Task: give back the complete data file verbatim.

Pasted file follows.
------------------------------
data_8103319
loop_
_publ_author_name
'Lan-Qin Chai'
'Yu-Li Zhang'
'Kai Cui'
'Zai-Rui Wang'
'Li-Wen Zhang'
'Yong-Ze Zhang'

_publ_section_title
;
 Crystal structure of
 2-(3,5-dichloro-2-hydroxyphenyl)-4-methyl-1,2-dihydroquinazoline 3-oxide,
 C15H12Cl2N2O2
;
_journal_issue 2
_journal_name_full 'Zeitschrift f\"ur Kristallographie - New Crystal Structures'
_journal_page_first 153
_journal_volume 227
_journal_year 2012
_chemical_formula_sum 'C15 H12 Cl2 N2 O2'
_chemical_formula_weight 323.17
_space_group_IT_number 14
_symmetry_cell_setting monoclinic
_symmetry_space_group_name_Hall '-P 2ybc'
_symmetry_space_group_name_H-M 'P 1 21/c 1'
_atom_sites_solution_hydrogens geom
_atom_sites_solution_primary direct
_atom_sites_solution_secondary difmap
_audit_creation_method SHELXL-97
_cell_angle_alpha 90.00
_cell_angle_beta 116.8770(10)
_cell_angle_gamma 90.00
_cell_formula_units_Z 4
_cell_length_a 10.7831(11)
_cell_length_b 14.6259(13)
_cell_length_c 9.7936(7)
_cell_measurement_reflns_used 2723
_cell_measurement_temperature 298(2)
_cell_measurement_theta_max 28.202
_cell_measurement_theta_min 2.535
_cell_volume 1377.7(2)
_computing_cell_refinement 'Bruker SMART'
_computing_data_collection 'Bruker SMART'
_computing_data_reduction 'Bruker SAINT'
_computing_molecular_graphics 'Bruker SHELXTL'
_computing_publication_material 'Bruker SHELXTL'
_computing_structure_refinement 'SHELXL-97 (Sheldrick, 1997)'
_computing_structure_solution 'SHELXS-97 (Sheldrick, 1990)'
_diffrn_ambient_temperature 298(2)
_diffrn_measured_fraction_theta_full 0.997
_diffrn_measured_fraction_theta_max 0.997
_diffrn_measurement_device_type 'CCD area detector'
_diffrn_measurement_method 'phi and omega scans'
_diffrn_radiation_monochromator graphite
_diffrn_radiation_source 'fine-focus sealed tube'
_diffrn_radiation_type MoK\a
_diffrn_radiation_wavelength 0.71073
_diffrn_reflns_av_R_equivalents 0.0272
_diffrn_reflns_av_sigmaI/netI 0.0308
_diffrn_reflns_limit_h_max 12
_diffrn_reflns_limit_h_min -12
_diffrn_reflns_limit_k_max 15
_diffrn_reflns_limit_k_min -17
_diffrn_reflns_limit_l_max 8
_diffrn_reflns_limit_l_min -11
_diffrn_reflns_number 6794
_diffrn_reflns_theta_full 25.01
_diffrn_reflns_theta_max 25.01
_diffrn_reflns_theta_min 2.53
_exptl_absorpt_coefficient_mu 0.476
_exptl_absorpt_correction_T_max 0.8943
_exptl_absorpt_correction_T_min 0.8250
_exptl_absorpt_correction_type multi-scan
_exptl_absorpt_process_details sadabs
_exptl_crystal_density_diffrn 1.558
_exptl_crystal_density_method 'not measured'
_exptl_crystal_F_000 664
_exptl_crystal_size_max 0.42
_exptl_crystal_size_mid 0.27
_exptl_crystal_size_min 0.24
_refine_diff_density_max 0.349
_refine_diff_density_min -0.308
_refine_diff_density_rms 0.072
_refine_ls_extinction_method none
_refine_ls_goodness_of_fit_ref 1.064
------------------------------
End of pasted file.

data_8103319
loop_
_publ_author_name
'Lan-Qin Chai'
'Yu-Li Zhang'
'Kai Cui'
'Zai-Rui Wang'
'Li-Wen Zhang'
'Yong-Ze Zhang'

_publ_section_title
;
 Crystal structure of
 2-(3,5-dichloro-2-hydroxyphenyl)-4-methyl-1,2-dihydroquinazoline 3-oxide,
 C15H12Cl2N2O2
;
_journal_issue 2
_journal_name_full 'Zeitschrift f\"ur Kristallographie - New Crystal Structures'
_journal_page_first 153
_journal_volume 227
_journal_year 2012
_chemical_formula_sum 'C15 H12 Cl2 N2 O2'
_chemical_formula_weight 323.17
_space_group_IT_number 14
_symmetry_cell_setting monoclinic
_symmetry_space_group_name_Hall '-P 2ybc'
_symmetry_space_group_name_H-M 'P 1 21/c 1'
_atom_sites_solution_hydrogens geom
_atom_sites_solution_primary direct
_atom_sites_solution_secondary difmap
_audit_creation_method SHELXL-97
_cell_angle_alpha 90.00
_cell_angle_beta 116.8770(10)
_cell_angle_gamma 90.00
_cell_formula_units_Z 4
_cell_length_a 10.7831(11)
_cell_length_b 14.6259(13)
_cell_length_c 9.7936(7)
_cell_measurement_reflns_used 2723
_cell_measurement_temperature 298(2)
_cell_measurement_theta_max 28.202
_cell_measurement_theta_min 2.535
_cell_volume 1377.7(2)
_computing_cell_refinement 'Bruker SMART'
_computing_data_collection 'Bruker SMART'
_computing_data_reduction 'Bruker SAINT'
_computing_molecular_graphics 'Bruker SHELXTL'
_computing_publication_material 'Bruker SHELXTL'
_computing_structure_refinement 'SHELXL-97 (Sheldrick, 1997)'
_computing_structure_solution 'SHELXS-97 (Sheldrick, 1990)'
_diffrn_ambient_temperature 298(2)
_diffrn_measured_fraction_theta_full 0.997
_diffrn_measured_fraction_theta_max 0.997
_diffrn_measurement_device_type 'CCD area detector'
_diffrn_measurement_method 'phi and omega scans'
_diffrn_radiation_monochromator graphite
_diffrn_radiation_source 'fine-focus sealed tube'
_diffrn_radiation_type MoK\a
_diffrn_radiation_wavelength 0.71073
_diffrn_reflns_av_R_equivalents 0.0272
_diffrn_reflns_av_sigmaI/netI 0.0308
_diffrn_reflns_limit_h_max 12
_diffrn_reflns_limit_h_min -12
_diffrn_reflns_limit_k_max 15
_diffrn_reflns_limit_k_min -17
_diffrn_reflns_limit_l_max 8
_diffrn_reflns_limit_l_min -11
_diffrn_reflns_number 6794
_diffrn_reflns_theta_full 25.01
_diffrn_reflns_theta_max 25.01
_diffrn_reflns_theta_min 2.53
_exptl_absorpt_coefficient_mu 0.476
_exptl_absorpt_correction_T_max 0.8943
_exptl_absorpt_correction_T_min 0.8250
_exptl_absorpt_correction_type multi-scan
_exptl_absorpt_process_details sadabs
_exptl_crystal_density_diffrn 1.558
_exptl_crystal_density_method 'not measured'
_exptl_crystal_F_000 664
_exptl_crystal_size_max 0.42
_exptl_crystal_size_mid 0.27
_exptl_crystal_size_min 0.24
_refine_diff_density_max 0.349
_refine_diff_density_min -0.308
_refine_diff_density_rms 0.072
_refine_ls_extinction_method none
_refine_ls_goodness_of_fit_ref 1.064